New Hires' Pay Seen Dropping 20 Percent

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If you get a job offer on Wall Street, the compensation may be roughly 20 percent below what you could have commanded a year ago.

That's the upshot of a new survey of recruiters released this week by the smart cube, a London-based global research boutique. The survey aimed to pinpoint and quantify how the market downturn is affecting employer and candidate expectations and bargaining power, particularly in terms of compensation.

In the U.S., the smart cube said, "More than 40 percent of recruiters surveyed expect compensation will decline by as much as 20 percent, while 22 percent expect the decline to range between 11 to 16 percent. About one-fifth of the survey's respondents were less pessimistic, predicting a decline of less than 10 percent."

In the UK, 50 percent of recruiters expect compensation for new hires will decrease by at least 16 percent; among that group, half of those predict the decline will exceed 20 percent.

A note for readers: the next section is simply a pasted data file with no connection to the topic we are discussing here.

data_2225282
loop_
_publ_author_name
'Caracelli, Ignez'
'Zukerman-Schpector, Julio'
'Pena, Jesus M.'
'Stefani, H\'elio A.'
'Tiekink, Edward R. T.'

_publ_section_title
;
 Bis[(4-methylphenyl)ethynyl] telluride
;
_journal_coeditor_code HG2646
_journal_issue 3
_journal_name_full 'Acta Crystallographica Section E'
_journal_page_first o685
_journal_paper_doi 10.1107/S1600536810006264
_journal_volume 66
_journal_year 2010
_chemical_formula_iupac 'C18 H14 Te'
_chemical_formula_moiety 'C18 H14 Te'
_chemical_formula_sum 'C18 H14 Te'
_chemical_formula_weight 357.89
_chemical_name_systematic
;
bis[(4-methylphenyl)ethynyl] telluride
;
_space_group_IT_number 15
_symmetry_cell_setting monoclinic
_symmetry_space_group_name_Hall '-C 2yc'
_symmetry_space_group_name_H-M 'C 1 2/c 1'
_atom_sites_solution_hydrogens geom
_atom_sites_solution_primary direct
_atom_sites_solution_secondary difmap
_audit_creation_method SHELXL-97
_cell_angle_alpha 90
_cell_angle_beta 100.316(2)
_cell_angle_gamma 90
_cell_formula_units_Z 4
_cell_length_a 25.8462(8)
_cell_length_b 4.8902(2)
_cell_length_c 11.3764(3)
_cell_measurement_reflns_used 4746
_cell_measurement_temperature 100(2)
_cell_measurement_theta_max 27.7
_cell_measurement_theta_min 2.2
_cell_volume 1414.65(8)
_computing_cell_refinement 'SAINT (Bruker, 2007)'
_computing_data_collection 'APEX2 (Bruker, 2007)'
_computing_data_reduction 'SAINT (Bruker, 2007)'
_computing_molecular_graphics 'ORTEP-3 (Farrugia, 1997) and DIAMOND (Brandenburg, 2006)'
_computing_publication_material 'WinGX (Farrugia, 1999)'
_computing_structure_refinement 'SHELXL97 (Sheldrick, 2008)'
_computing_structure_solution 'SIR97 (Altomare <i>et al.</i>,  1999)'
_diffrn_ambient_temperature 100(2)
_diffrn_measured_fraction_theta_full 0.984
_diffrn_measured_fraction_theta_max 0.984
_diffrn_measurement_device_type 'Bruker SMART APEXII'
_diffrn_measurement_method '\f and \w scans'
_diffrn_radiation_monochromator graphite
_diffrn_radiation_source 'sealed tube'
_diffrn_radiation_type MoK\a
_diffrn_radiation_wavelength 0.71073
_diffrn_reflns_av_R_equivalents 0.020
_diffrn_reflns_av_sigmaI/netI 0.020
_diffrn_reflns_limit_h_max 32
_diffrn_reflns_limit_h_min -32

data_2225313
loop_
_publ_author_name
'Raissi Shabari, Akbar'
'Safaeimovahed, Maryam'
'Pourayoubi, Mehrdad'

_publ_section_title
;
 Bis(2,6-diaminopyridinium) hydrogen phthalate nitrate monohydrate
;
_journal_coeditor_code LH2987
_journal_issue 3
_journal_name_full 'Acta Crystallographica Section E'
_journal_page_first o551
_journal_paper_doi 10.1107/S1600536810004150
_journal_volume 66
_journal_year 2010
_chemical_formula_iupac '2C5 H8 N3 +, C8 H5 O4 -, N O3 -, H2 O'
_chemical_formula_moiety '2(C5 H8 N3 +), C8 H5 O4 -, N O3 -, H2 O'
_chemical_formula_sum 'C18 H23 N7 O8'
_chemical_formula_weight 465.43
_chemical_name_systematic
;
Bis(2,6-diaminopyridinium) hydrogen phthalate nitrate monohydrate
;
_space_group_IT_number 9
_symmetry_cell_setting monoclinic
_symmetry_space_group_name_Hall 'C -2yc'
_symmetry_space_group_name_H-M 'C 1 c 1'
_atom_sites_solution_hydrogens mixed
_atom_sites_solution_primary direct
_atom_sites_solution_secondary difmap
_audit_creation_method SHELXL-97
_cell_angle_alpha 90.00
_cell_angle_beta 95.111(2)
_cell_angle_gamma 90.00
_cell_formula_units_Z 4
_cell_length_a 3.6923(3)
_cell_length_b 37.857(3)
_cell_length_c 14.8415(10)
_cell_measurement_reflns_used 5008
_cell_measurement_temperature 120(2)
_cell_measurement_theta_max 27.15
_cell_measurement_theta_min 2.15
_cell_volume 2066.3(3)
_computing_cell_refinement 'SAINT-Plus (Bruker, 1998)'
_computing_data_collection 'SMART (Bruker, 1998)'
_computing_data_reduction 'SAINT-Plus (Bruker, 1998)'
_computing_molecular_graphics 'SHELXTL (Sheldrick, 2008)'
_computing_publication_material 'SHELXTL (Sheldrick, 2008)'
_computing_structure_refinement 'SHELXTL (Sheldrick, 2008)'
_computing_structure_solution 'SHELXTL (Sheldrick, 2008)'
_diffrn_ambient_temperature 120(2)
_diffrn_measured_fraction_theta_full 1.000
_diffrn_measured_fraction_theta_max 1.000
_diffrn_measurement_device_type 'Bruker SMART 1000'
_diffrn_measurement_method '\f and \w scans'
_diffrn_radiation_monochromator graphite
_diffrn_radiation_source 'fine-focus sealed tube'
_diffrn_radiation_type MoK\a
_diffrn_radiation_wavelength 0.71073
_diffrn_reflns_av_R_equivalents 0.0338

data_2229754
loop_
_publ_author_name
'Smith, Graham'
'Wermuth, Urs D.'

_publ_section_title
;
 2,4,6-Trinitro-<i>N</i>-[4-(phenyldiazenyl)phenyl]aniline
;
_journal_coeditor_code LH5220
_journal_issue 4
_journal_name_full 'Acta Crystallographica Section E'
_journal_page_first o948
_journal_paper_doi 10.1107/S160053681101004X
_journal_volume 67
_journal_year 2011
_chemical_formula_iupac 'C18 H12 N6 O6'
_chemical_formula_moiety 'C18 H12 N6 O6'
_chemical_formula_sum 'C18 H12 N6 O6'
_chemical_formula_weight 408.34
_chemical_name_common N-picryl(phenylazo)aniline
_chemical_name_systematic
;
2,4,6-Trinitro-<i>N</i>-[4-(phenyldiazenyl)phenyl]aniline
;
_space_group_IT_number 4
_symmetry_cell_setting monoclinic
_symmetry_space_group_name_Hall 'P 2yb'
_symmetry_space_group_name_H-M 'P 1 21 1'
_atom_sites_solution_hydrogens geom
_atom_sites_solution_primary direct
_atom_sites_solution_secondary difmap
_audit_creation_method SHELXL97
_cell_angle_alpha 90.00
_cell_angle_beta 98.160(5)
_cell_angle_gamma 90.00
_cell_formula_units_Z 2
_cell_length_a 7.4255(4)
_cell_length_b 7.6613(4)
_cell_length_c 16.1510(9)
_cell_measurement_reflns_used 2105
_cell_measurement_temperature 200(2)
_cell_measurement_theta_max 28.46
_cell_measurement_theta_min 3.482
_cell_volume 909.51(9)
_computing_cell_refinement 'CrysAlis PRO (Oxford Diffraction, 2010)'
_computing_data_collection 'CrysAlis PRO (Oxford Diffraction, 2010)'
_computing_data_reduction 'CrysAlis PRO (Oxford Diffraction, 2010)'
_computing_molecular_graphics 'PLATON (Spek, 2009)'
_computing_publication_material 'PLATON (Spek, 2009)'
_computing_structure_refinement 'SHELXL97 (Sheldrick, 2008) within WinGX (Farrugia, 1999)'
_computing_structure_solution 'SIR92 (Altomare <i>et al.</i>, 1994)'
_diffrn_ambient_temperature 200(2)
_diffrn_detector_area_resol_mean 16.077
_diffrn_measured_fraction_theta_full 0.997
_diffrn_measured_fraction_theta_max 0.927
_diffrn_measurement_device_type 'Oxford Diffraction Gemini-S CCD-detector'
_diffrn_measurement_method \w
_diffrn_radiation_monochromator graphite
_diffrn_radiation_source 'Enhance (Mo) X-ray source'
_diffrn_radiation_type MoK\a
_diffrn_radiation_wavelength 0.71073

'Clearly a Buyers' Market'

"With Wall Street unemployment steadily rising, the job market pendulum has clearly shifted in favor of employers," said Omer Abdullah, the smart cube managing director who oversaw the survey. "We are operating in what is clearly a buyers' market that appears likely to continue for at least the short to medium term."

Among other signs of the times:

- Some recruiters cited a trend to slash or even eliminate signing bonuses for new hires.

- The hiring process is taking considerably longer, and firms are more often hiring temporary or contract employees rather than offer permanent jobs.

- "Investment banks will only recruit new employees in areas where there are critical openings that absolutely need to be filled."

- Candidates fear pricing themselves out of the market. "Wall Street job candidates, especially at more senior levels, have significantly scaled back their compensation demands and are considerably more cautious about making them," the release says.

- Many finance pros have lost the once-widespread lust to jump ship. "Employees with secure jobs are considerably less receptive to accepting new positions elsewhere," says the release.

- No one is safe, apparently: "Recruiters couldn't identify job functions they believe are relatively secure."

- Still, most recruiters view the current Wall Street job downturn as less severe than the previous downturn triggered by the collapse of the dot.com bubble.

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